less than two years of age with the risk for anaplasia increasing with age. Anaplastic tumors are
thought not only to be more resistant to chemotherapy than favorable histology tumors, but also may be
inherently more aggressive. Even with aggressive therapy the relapse-free and overall survival estimates
for patients with anaplastic tumors are significantly lower than the survival estimates for patients with
favorable histology tumors. 4-year overall survival estimates for Stage 1 tumors are 82.6% for anaplastic
tumors vs. 98.3% for favorable histology tumors. Survival estimates for anaplastic tumors stages II-IV
are 81%, 72% and 35% respectively. A number of studies have shown that p53 immunostaining, with or
without demonstrated mutations, is strongly associated with anaplasia in WT, while p53 staining is
uncommon in favorable histology tumors. Since a functional p53 protein is important in directing cells
with DNA damage into an apoptotic pathway, p53 mutations may explain the insensitivity of anaplastic WT
to therapy. Adjuvant therapy does not compromise the histologic assessment of anaplasia as the
anaplastic areas within a tumor persist after chemotherapy.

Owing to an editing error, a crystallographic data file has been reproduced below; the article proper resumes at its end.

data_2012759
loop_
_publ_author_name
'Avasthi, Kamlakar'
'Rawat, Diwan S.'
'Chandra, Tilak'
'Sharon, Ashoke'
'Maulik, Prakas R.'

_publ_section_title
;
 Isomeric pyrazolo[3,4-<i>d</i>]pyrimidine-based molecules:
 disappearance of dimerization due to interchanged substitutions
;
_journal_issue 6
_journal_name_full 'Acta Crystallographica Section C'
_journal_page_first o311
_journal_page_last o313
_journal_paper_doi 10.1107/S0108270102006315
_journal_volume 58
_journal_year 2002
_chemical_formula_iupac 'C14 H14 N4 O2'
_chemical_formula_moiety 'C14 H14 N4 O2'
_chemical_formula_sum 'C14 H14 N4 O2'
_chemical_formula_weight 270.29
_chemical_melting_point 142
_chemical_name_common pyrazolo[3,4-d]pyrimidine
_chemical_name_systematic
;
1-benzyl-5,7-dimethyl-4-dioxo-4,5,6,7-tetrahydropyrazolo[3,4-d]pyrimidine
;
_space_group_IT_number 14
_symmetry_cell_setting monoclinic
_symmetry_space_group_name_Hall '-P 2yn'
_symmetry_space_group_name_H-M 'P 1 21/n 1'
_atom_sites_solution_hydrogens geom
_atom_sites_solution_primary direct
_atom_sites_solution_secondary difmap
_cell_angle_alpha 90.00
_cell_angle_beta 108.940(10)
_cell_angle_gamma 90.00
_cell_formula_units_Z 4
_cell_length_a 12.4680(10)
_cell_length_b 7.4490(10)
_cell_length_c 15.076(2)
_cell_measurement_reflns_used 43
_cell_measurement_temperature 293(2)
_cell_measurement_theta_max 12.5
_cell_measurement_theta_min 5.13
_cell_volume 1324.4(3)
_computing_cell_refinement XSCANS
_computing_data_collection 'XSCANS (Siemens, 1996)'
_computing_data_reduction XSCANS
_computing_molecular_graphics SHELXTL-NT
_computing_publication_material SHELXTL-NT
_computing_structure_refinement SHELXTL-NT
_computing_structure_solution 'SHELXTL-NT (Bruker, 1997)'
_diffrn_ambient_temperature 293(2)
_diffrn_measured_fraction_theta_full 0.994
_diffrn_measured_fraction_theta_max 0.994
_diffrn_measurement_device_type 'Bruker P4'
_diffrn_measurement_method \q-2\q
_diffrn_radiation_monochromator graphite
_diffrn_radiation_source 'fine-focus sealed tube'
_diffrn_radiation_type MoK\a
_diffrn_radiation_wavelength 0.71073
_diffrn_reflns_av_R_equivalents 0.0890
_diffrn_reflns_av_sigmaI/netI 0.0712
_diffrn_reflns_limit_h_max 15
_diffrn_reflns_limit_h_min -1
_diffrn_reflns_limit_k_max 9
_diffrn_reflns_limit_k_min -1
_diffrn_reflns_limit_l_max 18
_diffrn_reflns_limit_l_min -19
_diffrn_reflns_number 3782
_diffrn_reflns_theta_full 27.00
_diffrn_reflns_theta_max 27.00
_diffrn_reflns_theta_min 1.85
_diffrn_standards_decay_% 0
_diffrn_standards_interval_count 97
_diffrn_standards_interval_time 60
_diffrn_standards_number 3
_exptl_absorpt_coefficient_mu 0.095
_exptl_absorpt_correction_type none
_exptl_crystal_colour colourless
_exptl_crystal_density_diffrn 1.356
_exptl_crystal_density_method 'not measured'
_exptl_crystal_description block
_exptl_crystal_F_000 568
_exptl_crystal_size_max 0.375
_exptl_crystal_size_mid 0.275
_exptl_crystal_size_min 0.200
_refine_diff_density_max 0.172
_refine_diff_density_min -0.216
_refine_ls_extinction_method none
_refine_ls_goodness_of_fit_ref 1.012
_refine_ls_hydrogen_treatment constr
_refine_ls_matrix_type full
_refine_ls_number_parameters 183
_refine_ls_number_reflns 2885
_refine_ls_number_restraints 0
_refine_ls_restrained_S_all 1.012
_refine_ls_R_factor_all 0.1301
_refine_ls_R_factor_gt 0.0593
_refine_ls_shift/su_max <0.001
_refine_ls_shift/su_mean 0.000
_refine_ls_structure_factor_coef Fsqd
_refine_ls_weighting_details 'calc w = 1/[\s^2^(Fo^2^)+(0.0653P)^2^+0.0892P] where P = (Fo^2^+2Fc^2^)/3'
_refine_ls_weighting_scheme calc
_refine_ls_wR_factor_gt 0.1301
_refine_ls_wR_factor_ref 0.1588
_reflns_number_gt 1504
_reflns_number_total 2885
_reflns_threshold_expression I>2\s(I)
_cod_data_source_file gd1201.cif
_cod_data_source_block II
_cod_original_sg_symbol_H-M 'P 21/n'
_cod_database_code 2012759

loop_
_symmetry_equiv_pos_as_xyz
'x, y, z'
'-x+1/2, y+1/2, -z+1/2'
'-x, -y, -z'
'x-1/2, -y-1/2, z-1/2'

Nuclear unrest is a term applied to a subset of favorable histology WT
that show the nuclear changes of anaplasia without the abnormal, multipolar mitotic figures. One
comparative study showed a risk of relapse for tumors with unrest between that of favorable histology and
anaplastic tumors, but tumors with unrest retained their sensitivity to chemotherapy showing an overall
survival indistinguishable from favorable histology tumors. They further showed that tumors with unrest
were more like favorable histology tumors in their lack of p53 staining. The authors implied that tumors
with nuclear unrest are appropriately grouped in the favorable histology WT category.
The contribution of the cellular components within a WT to the prognosis is still being investigated.
Within the favorable histology subgroup, tumors that are predominantly epithelial generally show a low
degree of aggressiveness and more commonly present with low stage disease. But because of their low
proliferative rate, these tumors can be relatively insensitive to chemotherapy. Because of these
factors, small stage I epithelial WT may be amenable to surgery alone with close follow-up. In contrast
to monophasic epithelial tumors, WT with a diffuse blastemal pattern show aggressive, infiltrative and
rapid growth. These tumors have a higher incidence of relapse but remain responsive to chemotherapy.